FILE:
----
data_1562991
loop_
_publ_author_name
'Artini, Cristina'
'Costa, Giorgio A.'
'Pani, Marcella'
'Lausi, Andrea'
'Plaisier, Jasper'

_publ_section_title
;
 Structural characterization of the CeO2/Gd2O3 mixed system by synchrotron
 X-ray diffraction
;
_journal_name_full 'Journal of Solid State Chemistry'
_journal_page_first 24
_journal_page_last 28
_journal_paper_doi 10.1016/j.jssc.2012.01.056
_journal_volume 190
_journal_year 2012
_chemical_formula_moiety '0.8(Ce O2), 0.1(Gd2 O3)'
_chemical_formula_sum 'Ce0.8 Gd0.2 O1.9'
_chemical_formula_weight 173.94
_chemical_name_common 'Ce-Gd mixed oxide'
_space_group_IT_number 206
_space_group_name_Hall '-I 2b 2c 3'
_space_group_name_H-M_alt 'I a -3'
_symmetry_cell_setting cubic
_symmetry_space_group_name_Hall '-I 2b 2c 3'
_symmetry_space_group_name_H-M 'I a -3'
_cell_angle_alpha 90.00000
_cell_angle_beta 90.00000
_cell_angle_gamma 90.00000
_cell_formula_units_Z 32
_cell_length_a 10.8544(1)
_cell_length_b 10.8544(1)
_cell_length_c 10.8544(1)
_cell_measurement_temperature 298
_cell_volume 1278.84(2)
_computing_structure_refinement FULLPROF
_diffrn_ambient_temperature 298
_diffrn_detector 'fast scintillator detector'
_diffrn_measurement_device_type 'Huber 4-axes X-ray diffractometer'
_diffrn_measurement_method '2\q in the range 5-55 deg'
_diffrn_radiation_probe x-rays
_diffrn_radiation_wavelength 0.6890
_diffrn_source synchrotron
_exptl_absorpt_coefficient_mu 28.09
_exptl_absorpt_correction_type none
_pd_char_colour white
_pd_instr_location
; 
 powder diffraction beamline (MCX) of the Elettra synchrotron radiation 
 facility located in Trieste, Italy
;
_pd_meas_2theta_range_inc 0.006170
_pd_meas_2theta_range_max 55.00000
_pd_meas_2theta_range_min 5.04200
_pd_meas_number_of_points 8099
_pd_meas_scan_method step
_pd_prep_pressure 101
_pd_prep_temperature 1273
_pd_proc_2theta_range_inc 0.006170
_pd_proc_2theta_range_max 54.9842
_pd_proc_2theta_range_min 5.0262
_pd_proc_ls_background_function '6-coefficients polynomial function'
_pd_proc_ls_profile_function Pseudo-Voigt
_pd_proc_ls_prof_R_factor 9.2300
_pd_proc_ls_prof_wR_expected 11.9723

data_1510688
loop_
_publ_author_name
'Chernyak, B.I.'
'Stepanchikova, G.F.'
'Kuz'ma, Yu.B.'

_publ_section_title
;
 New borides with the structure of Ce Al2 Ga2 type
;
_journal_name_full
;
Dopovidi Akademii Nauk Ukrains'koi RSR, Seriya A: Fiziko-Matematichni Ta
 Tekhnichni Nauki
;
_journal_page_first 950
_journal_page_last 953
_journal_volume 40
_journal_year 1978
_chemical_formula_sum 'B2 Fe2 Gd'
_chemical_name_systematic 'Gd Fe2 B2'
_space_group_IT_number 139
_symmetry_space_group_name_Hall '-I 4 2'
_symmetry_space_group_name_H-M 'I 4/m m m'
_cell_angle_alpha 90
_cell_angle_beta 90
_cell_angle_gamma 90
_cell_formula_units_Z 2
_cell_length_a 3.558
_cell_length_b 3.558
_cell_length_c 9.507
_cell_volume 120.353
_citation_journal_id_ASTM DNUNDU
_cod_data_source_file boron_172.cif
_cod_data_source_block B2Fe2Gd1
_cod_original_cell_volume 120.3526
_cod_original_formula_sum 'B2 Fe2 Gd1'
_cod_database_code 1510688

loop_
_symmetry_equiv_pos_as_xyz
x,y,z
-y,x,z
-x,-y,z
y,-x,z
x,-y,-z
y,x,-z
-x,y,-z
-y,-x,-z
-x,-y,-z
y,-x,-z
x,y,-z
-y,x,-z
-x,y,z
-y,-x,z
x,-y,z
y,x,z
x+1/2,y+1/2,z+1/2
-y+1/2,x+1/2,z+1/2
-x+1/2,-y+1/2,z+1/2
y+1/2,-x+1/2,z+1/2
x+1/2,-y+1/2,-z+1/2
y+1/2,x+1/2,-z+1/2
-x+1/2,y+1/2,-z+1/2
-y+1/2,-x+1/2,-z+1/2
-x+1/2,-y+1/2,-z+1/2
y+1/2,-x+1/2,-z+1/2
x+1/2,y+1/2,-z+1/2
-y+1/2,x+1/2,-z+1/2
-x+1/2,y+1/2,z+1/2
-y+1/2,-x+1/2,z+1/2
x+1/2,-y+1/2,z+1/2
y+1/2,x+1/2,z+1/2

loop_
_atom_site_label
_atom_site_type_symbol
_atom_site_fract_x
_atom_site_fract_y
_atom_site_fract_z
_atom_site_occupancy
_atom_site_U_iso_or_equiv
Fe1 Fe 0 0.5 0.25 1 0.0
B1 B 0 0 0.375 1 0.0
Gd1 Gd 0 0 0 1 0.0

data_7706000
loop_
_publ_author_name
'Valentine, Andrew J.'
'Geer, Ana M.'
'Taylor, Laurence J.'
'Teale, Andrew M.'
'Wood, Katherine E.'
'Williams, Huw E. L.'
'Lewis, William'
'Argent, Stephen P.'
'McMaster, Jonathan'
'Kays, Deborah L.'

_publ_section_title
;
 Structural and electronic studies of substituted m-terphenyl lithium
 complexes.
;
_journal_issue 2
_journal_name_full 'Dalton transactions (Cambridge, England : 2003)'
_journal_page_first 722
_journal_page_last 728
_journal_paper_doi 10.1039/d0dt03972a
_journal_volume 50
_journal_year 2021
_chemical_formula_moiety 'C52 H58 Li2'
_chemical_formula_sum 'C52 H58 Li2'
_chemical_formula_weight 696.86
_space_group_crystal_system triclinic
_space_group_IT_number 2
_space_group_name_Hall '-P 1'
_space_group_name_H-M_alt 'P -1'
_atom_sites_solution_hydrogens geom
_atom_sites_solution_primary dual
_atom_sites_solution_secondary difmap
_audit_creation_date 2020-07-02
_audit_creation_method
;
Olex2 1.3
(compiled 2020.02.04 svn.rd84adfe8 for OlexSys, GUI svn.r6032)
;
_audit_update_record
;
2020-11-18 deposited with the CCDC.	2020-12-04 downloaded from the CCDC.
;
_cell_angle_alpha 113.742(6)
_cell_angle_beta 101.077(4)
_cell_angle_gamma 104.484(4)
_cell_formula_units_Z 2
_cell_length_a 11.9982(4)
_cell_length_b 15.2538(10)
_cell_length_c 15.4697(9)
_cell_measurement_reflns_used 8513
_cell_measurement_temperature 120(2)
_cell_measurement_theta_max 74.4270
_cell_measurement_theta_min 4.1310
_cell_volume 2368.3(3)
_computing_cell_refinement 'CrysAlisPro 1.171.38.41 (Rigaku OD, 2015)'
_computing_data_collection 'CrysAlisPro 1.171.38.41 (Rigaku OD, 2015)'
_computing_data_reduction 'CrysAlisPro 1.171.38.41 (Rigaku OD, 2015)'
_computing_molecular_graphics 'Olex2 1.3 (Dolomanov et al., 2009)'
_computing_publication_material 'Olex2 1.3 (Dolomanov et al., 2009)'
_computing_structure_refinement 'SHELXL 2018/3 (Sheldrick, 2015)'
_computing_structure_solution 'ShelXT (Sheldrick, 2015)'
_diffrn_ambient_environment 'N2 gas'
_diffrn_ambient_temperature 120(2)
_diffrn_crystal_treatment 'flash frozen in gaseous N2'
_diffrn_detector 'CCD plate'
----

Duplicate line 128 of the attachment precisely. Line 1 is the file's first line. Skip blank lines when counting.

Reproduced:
y+1/2,-x+1/2,z+1/2